"The lower courts are resisting this court's decision" in Heller, Thomas complained, "and are failing to protect the 2nd Amendment to the same extent that they protect other constitutional rights."

    The 69-year-old justice also turned to his own colleagues on the bench bemoaning the fact that there haven't been the necessary four votes to take up a major 2nd Amendment related case since Heller.
    "If a lower court treated another right so cavalierly, I have little doubt that this court would intervene," Thomas said. "The 2nd Amendment is a disfavored right in this court."

    No other justice joined Thomas's dissent in the California case . . .​
     
    Last edited: Feb 26, 2019
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  16. Malum Prohibitum

    Malum Prohibitum Moderator Staff Member

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  17. Malum Prohibitum

    Malum Prohibitum Moderator Staff Member

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    Same article:

    In his opinion on Tuesday, Thomas wrote that cases concerning "abortion, speech and the Fourth Amendment are three" of the Court's favored rights. "The right to keep and bear arms," he said, "is apparently this Court's constitutional orphan."
     
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  18. Malum Prohibitum

    Malum Prohibitum Moderator Staff Member

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    The district court ruled in favor of Silvester and Combs, two lawful California gun owners who, along with two nonprofits, challenged the law. But the 9th U.S. Circuit Court of Appeals reversed the lower court’s ruling.

    Thomas went on to note that the appeals court’s “deviation from ordinary principles of law is unfortunate, though not surprising,” and said he has observed a trend among the lower courts to resist the Supreme Court’s decision in the cases Heller v. District of Columbia and McDonald v. City of Chicago.

    The justice said that in resisting the high court’s decisions in each of those cases, the lower courts are “failing to protect the Second Amendment to the same extent that they protect other constitutional rights.”

    “In the Ninth Circuit, it seems, rights that have no basis in the Constitution receive greater protection than the Second Amendment, which is enumerated in our text,” Thomas wrote.

    https://www.washingtonexaminer.com/...-gun-law-second-amendment-is-disfavored-right
     
  19. Malum Prohibitum

    Malum Prohibitum Moderator Staff Member

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    The district court ruled in favor of Silvester and Combs, two lawful California gun owners who, along with two nonprofits, challenged the law. But the 9th U.S. Circuit Court of Appeals reversed the lower court’s ruling.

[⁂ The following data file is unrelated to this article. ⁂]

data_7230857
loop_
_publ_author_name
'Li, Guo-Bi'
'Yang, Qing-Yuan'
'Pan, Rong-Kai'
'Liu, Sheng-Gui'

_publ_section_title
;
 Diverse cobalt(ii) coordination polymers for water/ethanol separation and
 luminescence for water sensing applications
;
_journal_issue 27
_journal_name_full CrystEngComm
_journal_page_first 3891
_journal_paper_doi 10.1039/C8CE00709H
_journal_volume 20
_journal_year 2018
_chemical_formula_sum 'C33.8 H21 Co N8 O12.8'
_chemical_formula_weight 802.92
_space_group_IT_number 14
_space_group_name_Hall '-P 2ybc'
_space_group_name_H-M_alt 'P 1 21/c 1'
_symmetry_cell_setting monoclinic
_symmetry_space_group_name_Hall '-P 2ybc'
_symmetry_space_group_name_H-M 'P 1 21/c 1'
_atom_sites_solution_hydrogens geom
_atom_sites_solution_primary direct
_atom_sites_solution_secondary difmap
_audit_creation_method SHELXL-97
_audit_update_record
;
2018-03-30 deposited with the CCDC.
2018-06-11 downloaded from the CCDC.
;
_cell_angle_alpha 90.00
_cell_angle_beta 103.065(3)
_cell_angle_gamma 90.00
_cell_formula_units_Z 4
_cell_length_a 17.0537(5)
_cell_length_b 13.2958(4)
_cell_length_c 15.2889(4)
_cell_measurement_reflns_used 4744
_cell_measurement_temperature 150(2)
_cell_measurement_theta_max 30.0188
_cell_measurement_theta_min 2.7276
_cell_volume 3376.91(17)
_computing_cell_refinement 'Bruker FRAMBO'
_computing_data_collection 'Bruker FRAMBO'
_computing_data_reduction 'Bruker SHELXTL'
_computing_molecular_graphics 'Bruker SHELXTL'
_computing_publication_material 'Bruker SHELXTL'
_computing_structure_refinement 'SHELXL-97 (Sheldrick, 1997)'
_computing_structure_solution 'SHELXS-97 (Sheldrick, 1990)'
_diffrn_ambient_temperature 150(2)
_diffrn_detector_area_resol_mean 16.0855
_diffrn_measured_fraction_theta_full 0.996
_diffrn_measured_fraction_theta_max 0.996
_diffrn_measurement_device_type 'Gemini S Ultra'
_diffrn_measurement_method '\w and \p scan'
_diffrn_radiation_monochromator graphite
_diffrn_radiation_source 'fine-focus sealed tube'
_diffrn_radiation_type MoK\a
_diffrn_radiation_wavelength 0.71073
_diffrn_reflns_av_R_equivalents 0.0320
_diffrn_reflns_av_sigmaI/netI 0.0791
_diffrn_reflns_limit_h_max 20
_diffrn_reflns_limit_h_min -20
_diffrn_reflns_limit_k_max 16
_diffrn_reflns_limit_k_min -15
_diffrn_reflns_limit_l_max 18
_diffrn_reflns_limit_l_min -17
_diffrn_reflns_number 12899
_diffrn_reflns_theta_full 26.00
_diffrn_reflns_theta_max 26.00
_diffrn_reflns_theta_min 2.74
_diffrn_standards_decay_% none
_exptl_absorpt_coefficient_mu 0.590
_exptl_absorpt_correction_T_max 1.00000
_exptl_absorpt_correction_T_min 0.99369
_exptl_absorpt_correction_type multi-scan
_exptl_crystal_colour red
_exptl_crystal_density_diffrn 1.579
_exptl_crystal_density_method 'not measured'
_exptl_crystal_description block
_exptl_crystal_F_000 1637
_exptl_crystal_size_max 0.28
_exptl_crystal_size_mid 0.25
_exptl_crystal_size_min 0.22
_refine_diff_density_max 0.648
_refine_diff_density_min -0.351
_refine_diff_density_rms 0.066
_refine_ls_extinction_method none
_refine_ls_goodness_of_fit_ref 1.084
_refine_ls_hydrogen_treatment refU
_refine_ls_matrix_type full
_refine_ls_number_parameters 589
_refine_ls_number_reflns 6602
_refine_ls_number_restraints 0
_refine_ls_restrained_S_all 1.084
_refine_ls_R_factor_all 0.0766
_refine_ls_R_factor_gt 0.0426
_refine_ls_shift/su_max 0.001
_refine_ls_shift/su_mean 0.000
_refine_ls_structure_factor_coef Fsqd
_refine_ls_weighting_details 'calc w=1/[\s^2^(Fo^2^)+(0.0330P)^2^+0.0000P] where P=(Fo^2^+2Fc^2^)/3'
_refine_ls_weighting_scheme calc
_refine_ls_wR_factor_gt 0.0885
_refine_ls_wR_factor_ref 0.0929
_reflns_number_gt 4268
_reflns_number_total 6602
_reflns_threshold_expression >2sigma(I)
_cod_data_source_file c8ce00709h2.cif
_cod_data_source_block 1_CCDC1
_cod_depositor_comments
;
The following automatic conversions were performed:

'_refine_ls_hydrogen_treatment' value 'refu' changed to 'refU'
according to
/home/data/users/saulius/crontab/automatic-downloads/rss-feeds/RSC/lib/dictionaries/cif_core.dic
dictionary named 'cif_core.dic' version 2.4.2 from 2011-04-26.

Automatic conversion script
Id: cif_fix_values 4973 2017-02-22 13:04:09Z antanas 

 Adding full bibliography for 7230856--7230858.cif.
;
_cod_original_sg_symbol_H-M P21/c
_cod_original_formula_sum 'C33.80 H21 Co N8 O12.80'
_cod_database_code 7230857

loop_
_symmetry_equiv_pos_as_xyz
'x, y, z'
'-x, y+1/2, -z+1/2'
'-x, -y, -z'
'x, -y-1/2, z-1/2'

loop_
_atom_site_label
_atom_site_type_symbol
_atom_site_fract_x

Thomas went on to note that the appeals court’s “deviation from ordinary principles of law is unfortunate, though not surprising,” and said he has observed a trend among the lower courts to resist the Supreme Court’s decision in the cases Heller v. District of Columbia and McDonald v. City of Chicago.

    The justice said that in resisting the high court’s decisions in each of those cases, the lower courts are “failing to protect the Second Amendment to the same extent that they protect other constitutional rights.”

    “In the Ninth Circuit, it seems, rights that have no basis in the Constitution receive greater protection than the Second Amendment, which is enumerated in our text,” Thomas wrote.

    https://www.washingtonexaminer.com/...-gun-law-second-amendment-is-disfavored-right
     
  20. Malum Prohibitum

    Malum Prohibitum Moderator Staff Member

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    The justice said he believed four members of the court would have agreed to consider cases involving a 10-day waiting period for abortions, a 10-day waiting period for the publication of racist speech, and a 10-minute delay of a traffic stop.

    “The Court would take these cases because abortion, speech, and the Fourth Amendment are three of its favored rights,” Thomas wrote. “The right to keep and bear arms is apparently this Court’s constitutional orphan. And the lower courts seem to have gotten the message.”

    Same link
     
  21. Malum Prohibitum

    Malum Prohibitum Moderator Staff Member